Indian democracy is a photocopy of British democracy. Is it reasonable to hope, therefore, that basic changes in the structure of British democracy will inspire some desperately needed reforms in Indian democracy as well? Probably not because we no longer have influence wielders such as Jawaharlal Nehru, the “last Englishman” in India.
But at the least we might take note of the winds of change slowly wafting across the British isles. The newfound anger against corruption in India is also a wind of change. Corruption will finally be tamed only if electoral reforms are also put in place. Sooner or later we will have to pay attention to what they are doing in England and California, in Switzerland and Australia.
In early May Britain went through a rare referendum. It ended up in a massive defeat for those who wanted to change the existing first-past-the-post voting system (FPTP, the same as in India) to the complicated alternative vote (AV) system. But the general impression remained that the FPTP needed reform because it enabled parties without majority support to form governments. (Think of Narasimha Rao. Think of Yeddyurappa).
The British seem to be in a mood for change, anyway. There has been talk of reducing the size of the House of Commons (current strength 650) and abolishing the House of Lords (current strength 792). Even if they do not go that revolutionary, the idea of hereditary Lords and Anglican bishops getting seats in the House automatically may be abandoned. Ditto with royalty. The unpopularity of Prince Charles which was in direct proportion to the popularity of Princess Diana might have prepared the ground. See what a columnist said in The Economist at the height of the William-Kate wedding brouhaha: “For the sake of the country, but also as an act of kindness, pension the royals off. Time for compassionate republicanism”. Britain without a king or queen is no longer unimaginable.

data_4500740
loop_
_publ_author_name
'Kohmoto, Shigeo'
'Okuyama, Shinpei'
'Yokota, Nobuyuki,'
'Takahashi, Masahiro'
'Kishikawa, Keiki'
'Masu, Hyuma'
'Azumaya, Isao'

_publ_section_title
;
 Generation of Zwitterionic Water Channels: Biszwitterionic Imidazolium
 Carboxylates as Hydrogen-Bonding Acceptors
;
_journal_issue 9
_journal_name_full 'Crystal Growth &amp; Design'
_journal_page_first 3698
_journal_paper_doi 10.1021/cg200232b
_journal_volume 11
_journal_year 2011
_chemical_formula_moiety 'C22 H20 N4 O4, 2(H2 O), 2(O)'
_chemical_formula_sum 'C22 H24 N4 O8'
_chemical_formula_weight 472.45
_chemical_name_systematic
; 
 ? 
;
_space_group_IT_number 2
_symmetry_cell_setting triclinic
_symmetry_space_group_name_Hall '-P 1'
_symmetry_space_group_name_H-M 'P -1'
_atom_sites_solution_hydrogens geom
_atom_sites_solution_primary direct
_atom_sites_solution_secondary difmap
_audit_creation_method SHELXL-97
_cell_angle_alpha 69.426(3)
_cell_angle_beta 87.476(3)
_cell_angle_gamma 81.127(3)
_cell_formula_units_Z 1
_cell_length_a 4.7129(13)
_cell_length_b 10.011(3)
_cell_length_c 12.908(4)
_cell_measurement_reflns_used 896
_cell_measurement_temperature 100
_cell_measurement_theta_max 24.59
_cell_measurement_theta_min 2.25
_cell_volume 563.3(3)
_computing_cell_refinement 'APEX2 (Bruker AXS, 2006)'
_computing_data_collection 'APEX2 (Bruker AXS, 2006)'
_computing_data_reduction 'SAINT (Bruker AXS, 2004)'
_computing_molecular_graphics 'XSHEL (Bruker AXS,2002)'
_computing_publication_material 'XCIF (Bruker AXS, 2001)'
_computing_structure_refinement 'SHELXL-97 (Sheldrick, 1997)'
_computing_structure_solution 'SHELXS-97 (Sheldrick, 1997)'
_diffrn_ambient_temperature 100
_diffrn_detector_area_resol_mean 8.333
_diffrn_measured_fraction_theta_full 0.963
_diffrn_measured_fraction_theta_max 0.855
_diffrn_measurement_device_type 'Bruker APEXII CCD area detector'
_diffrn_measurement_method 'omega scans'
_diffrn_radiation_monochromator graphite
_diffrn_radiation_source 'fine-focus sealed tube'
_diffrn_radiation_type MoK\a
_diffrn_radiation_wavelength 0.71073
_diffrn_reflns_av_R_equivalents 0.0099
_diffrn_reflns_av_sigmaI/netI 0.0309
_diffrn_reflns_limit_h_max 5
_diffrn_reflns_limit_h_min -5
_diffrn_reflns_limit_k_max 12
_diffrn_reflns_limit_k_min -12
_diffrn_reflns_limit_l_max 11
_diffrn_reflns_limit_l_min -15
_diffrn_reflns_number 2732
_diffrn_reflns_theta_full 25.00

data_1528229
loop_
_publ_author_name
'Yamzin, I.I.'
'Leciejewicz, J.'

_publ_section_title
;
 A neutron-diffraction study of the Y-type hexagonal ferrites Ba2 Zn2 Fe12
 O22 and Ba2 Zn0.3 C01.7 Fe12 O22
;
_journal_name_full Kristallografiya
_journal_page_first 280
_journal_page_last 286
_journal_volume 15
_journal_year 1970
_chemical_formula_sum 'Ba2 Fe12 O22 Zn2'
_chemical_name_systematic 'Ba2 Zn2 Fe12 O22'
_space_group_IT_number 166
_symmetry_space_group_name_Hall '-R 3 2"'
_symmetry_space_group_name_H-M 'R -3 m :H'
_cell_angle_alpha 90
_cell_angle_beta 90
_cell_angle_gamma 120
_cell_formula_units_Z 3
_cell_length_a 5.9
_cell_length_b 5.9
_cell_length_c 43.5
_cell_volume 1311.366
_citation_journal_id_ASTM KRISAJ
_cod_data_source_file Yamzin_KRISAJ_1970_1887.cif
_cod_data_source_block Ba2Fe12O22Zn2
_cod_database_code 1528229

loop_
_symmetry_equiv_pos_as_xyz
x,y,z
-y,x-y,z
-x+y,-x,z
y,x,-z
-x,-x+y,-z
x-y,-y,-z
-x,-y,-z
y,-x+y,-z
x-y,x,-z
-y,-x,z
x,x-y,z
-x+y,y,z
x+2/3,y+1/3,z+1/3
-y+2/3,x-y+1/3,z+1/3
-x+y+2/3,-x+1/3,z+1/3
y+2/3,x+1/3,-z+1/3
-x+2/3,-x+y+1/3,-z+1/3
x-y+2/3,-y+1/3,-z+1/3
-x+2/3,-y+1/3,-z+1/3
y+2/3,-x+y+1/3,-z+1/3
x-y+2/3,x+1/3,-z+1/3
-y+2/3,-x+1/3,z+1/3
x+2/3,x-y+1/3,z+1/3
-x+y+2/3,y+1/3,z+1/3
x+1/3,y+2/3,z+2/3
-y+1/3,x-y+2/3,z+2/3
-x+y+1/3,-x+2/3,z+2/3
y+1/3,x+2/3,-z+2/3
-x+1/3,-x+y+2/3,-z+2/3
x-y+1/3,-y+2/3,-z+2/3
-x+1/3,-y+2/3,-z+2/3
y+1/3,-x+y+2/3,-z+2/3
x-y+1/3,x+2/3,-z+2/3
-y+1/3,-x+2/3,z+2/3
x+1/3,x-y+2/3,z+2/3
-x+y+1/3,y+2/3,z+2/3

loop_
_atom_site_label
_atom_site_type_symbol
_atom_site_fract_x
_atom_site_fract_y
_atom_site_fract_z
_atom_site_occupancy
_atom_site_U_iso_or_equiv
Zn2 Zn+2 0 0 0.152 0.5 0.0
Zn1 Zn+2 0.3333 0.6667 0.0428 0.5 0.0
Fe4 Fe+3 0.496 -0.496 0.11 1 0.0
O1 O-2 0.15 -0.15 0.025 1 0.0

California is desperately seeking political reform because excessive democracy (yes, there is such a thing!) has rendered it bankrupt and ungovernable. Alone among American states, it has a constitution that allows “direct democracy”. Citizens can hold a referendum and reject laws passed by the legislature. They can also present what are called “initiatives”. If a majority of citizens vote in favour of an initiative, that becomes the law of the land, the elected legislature having no say in the matter.
Initiatives and referendums are the nuts and bolts of Switzerland's democracy. Swiss citizens may vote more than 30 times a year on various local or national issues. But the Swiss have used this system within sensible limits and thus gained from it. Californians overused it until it hurt.
Perhaps there is scope for a modified system of proportional representation (PR) used successfully in countries like Australia. Basically this system ensures that a party gets seats only in proportion to the votes it wins, not more as often happens in India. The point to note is that several different voting systems exist. We need not be stuck with the FPTP system just because Nehru and Patel, Ambedkar and Alladi Krishnaswamy Aiyar chose it in an age of innocence.
Fortunately we have reached a stage where corruption is the biggest political issue in India. Public outrage over corruption has contributed to what would have been unthinkable a few years ago – ministers, corporate chiefs, senior bureaucrats and even sports officials landing in jail. More will be joining them.
This is a healthy sign. The worst thing that can happen in a democracy is the feeling among citizens that their votes do not make a difference. That feeling will slowly evaporate if the Lokpal Bill emerges with clout and then an electoral reform bill eliminates one-man parties and family parties free of accountability. The healthy signs that have surfaced of late must lead up to healthy results. If the political class is allowed to subvert them, the resulting explosion of public anger may surprise even the subverters.